Making of… the 'Romeo and Juliet' diagram and animation

This is part 2 of an article about explaining the story of ‘Romeo and Juliet’ visually. You should read part 1 for context and to see the final video.


The first version of the diagram (on the left) was done simply with pen on paper. I scanned the sketch and just added the colour for the two families afterwards in Photoshop.

As I wanted to do the second version (on the right) as a step-by-step build-up, I decided to draw it digitally. This makes it easy to separate each step of the build up while having the possibility of making changes in the layout easily.

Version 1 – Drawn on Paper

Version 1 – Drawn on Paper

Version 2 – drawn digitally in procreate

Version 2 – drawn digitally in procreate

Making a rough layout sketch

I started by making a rough layout sketch for version 2, refining the layout and determining in which order I needed to add the different elements. I used the app ‘Procreate’ on the iPad. Another benefit of drawing digitally is that in Procreate the drawing automatically gets recorded as a time-lapse video, so you can actually see how this first sketch was done:

Refining positioning and connections

The rough sketch (on the left below) solved most of the layout questions, but I wanted to refine the overall shape of the diagram by getting the position of each character spot-on and by refining the curves of the connections between the items. I wanted the network of interactions between the characters to be as visually calm as possible and to roughly fit into a circle so it would be easier for the eye to follow the lines.

The rough Layout Sketch

The rough Layout Sketch

Straightening out positioning and connections in illustrator

Straightening out positioning and connections in illustrator

To achieve this, I imported the rough sketch into Illustrator and then placed the characters as boxes on top. Using Illustrator’s alignment features it’s easy to harmonise the distances between the elements and and align them symmetrically. I added the connections between the characters using circle segments and straight lines. Being able to quickly shift and resize each element (as a vector object) helped me to establish the visual balance between the objects that I wanted to achieve.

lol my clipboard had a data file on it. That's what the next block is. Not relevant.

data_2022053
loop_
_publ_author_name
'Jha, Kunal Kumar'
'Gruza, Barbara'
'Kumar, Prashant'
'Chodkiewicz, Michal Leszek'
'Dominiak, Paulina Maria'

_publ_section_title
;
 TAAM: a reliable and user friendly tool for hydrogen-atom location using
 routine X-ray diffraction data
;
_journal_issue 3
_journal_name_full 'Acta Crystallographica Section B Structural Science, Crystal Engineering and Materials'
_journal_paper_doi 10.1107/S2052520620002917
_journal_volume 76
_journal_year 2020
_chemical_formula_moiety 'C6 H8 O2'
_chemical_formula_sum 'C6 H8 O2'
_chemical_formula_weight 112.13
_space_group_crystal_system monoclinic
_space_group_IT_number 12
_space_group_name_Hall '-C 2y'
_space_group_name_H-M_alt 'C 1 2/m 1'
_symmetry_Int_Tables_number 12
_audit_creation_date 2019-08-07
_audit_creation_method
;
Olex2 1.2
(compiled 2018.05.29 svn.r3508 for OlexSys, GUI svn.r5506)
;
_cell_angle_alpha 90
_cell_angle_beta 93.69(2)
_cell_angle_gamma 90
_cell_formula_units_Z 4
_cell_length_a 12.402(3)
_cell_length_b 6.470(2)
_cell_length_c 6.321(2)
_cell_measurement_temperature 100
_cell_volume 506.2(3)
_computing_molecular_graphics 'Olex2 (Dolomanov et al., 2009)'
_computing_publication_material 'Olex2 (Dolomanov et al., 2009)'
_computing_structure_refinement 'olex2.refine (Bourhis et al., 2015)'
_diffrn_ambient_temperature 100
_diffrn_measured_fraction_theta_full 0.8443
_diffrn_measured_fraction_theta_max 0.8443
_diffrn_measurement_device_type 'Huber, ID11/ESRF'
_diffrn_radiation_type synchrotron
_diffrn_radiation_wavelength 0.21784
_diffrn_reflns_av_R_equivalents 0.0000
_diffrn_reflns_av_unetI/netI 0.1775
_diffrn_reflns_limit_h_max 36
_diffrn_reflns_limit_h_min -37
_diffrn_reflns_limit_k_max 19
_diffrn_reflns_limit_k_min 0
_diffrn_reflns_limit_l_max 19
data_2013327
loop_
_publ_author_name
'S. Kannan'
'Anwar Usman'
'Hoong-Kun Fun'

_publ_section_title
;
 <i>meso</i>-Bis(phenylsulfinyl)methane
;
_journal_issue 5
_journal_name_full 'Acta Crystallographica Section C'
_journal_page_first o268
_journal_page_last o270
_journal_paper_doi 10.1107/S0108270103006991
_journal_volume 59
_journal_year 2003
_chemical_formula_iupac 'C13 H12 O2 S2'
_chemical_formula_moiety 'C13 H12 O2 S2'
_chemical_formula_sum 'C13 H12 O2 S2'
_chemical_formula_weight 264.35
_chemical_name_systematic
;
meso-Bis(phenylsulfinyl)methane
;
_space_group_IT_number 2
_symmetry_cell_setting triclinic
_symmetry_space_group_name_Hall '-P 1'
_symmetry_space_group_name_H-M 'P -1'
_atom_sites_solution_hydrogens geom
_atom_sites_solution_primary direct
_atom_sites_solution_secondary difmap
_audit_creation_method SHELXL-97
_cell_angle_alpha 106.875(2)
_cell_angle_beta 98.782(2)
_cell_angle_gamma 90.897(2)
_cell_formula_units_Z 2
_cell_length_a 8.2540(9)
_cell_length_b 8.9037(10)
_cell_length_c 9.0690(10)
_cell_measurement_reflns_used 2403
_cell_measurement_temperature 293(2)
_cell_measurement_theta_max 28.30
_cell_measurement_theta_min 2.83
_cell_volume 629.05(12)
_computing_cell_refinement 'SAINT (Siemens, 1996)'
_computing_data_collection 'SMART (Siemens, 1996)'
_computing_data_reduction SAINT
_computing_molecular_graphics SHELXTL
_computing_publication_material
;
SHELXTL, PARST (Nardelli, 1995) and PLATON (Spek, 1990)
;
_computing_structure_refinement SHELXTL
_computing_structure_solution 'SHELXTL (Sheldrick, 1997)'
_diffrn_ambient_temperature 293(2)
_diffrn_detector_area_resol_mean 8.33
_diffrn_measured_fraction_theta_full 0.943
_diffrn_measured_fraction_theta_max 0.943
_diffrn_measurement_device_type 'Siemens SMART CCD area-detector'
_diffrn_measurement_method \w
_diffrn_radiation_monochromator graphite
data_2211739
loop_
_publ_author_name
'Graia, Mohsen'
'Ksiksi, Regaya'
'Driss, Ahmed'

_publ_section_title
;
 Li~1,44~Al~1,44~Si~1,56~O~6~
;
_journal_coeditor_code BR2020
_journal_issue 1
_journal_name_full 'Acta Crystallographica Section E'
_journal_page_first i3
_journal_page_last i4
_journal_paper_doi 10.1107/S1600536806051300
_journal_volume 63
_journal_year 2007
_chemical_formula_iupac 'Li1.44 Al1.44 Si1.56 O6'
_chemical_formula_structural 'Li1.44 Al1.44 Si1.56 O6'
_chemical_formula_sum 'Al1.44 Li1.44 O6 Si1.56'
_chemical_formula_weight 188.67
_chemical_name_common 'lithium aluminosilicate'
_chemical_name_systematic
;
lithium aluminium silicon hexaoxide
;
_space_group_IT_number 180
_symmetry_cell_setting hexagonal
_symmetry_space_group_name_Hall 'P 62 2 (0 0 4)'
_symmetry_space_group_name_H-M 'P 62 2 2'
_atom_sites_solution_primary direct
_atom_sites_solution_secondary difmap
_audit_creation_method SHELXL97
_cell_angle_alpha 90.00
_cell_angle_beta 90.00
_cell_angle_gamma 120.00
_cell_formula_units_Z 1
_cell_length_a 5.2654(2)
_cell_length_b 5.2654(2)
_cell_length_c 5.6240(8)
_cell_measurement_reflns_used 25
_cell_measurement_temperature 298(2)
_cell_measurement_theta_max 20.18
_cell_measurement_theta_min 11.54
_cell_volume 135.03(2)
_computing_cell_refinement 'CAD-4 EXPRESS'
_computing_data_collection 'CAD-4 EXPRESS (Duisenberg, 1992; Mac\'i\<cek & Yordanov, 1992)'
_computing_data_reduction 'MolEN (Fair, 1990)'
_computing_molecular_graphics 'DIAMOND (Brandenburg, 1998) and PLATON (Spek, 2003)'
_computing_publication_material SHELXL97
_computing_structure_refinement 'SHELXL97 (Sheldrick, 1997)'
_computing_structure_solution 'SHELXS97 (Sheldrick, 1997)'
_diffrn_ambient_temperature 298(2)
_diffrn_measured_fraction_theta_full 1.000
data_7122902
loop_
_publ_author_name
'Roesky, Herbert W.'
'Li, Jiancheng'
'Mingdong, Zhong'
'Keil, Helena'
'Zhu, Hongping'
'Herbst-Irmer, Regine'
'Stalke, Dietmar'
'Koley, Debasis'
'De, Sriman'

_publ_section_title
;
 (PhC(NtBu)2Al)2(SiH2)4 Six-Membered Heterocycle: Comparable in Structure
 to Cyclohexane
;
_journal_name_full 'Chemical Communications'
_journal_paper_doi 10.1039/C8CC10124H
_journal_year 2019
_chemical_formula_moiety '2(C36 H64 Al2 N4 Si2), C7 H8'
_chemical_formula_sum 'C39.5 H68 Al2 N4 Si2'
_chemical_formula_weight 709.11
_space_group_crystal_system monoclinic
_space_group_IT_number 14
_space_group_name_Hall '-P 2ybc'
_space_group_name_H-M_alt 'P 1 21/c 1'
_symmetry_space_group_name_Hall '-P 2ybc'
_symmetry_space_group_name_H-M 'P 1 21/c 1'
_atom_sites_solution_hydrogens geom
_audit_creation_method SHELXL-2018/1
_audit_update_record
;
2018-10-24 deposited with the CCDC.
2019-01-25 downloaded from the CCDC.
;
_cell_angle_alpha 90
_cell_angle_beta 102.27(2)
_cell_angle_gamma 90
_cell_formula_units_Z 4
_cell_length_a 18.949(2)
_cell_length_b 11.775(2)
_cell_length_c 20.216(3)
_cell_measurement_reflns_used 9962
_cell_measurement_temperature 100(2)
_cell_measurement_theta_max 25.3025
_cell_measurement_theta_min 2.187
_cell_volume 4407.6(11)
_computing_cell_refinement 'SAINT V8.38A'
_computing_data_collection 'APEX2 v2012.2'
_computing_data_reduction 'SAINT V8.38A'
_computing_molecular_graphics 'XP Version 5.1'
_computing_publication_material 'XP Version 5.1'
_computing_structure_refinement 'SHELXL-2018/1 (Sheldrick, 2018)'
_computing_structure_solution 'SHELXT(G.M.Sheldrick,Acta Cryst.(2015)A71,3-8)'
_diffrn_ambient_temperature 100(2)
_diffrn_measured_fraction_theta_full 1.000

The clean-up drawing

I exported my Illustrator layout as a JPG, imported it into Procreate, set the opacity to about 20% and used it as guide for the final drawing of the diagram. Here’s is the time lapse video:

I actually drew every element on a separate layer in Procreate so I could easily create the different build-up stages of the diagram by successively turning on the layers one by one.

I exported the drawing as a Photoshop file from Procreate and did export of each individual step in the build up from there (as Photoshop gives a bit more control of the image format and quality than procreate does.)

Drawing layer by layer in procreate

Drawing layer by layer in procreate

layered file in photoshop

layered file in photoshop

Animating the sequence (live)

The final sequence consisted of 40 images, each adding a small element to the diagram. To keep the narration quick and flowing, I wrote a condensed script and divided it up to fit with each of the steps. Initially this sequence was just meant to be a live performance as part of a conference talk, so I just places each graphic on a keynote slide that I could flick though while telling the story.

All the steps as individual files

All the steps as individual files

building my sequence of slides in Keynote using the speaker notes to remind me of the narration for each step.

building my sequence of slides in Keynote using the speaker notes to remind me of the narration for each step.

The audience feedback for this animated build-up of the story was even better than for the static version. I have used it in three talks so far and many people have told me (in person and in many tweets) that they particularly loved this part of the talk. I’m chuffed that this example and this format really seems to highlight the power of visual structure, especially because the diagram itself is fairly simple, mainly using boxes and arrows – something that even people who think they can’t draw can achieve.

Animating the sequence (as a video)

imovie.png

To share this story (both Shakespeare’s tragic love story as well as the story of the power of visuals) with a wider audience, I decided to also make a video version (which you can watch in part 1 of this article if you haven’t already) . The process was pretty straight forward. I read out and recorded the script as one audio track. I then imported the audio track and the image sequence into iMovie and adjusted the length of each frame on the timeline to fit with the narrative. A bit of light jazz underneath. Done :)

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